Know Your Numbers! Week reaches those who have high blood pressure and don’t know it, so they can get the treatment and support they need to bring it under control.

Hundreds of organisations take part, setting up Pressure Stations in public places across the UK. From hospitals and health centres to offices, car parks and supermarkets. Even the Royal Albert Hall. Take a look at the highlights from past campaigns.

2022 sees the 22nd anniversary of Know your Numbers! Week. We are planning to mark this milestone with a new theme and activities and look forward to working with you on Know your Numbers! Week 2022.

Know Your Numbers! Week 2022 is taking place from 5-11 September. We won’t be offering free pressure checks in our community Pressure Stations again this year, but we will still encourage the whole of the UK to Know Their Numbers! We will build on our campaigns from the last two years as we get the nation to take up home monitoring. Save the date and register to take part.

The theme for 2022 is: Measure. Modify. Manage.

WORLD LYMPHOMA DAY – 15th September – World Lymphoma Awareness Day is held on 15 September every year around the world. Since its launch in 2004, it has been a day dedicated to raising awareness of lymphomas, cancers of the lymphatic system. 

In 2022, they are calling for improvements when it comes to diagnosing, treating and tracking lymphomas:

  • We Can’t Wait any longer to address the ways the pandemic has affected people living with lymphomas. This includes delayed access to treatment and care, hesitancy in seeking medical care, delays in diagnoses and an increased mental health burden to people living with lymphoma and caregivers.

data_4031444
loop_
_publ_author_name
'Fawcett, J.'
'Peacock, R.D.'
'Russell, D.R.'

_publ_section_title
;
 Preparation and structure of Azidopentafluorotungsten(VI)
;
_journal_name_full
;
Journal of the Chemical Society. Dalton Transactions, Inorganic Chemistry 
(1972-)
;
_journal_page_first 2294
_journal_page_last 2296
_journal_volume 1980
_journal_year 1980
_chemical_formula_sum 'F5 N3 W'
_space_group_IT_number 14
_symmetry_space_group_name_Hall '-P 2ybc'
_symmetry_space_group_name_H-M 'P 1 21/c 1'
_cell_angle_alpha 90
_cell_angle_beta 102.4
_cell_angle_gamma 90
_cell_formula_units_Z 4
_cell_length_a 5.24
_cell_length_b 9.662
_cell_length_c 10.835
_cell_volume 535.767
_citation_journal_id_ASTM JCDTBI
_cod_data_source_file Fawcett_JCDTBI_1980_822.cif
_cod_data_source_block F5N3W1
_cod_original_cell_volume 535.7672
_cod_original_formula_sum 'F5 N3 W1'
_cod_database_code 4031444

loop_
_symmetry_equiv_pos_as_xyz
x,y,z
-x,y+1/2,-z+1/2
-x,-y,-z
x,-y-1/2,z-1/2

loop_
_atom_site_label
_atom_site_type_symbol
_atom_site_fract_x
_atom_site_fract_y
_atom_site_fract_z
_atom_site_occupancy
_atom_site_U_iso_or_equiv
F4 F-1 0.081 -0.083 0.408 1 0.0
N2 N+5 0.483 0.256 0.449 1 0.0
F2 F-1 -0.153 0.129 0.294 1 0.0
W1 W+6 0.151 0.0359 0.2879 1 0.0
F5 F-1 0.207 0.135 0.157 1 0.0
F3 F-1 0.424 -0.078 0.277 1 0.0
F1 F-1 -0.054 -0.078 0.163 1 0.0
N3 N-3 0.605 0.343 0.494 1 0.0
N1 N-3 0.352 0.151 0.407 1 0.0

• We Can’t Wait any longer to track lymphoma subtypes. When we track subtypes, locally and globally, we will understand the actual disease prevalence and outcomes and improve patient care and research.

Check back soon to learn how to get involved in the 2022 campaign.

EUROPEAN MOBILITY AWARENESS WEEK – 16th – 22rd  September – is the European Commission’s flagship awareness-raising campaign on sustainable urban mobility. It encourages behavioural change in favour of active mobility, public transport and other clean, intelligent transport solutions. The annual theme for 2022 is ‘Better connections’. Find out more about this year’s theme, here

With more towns and cities joining each year, the campaign continues to drive Europe, and beyond, toward sustainable urban mobility. Explore past campaigns, mobility actions and news via our website and learn how your community can participate!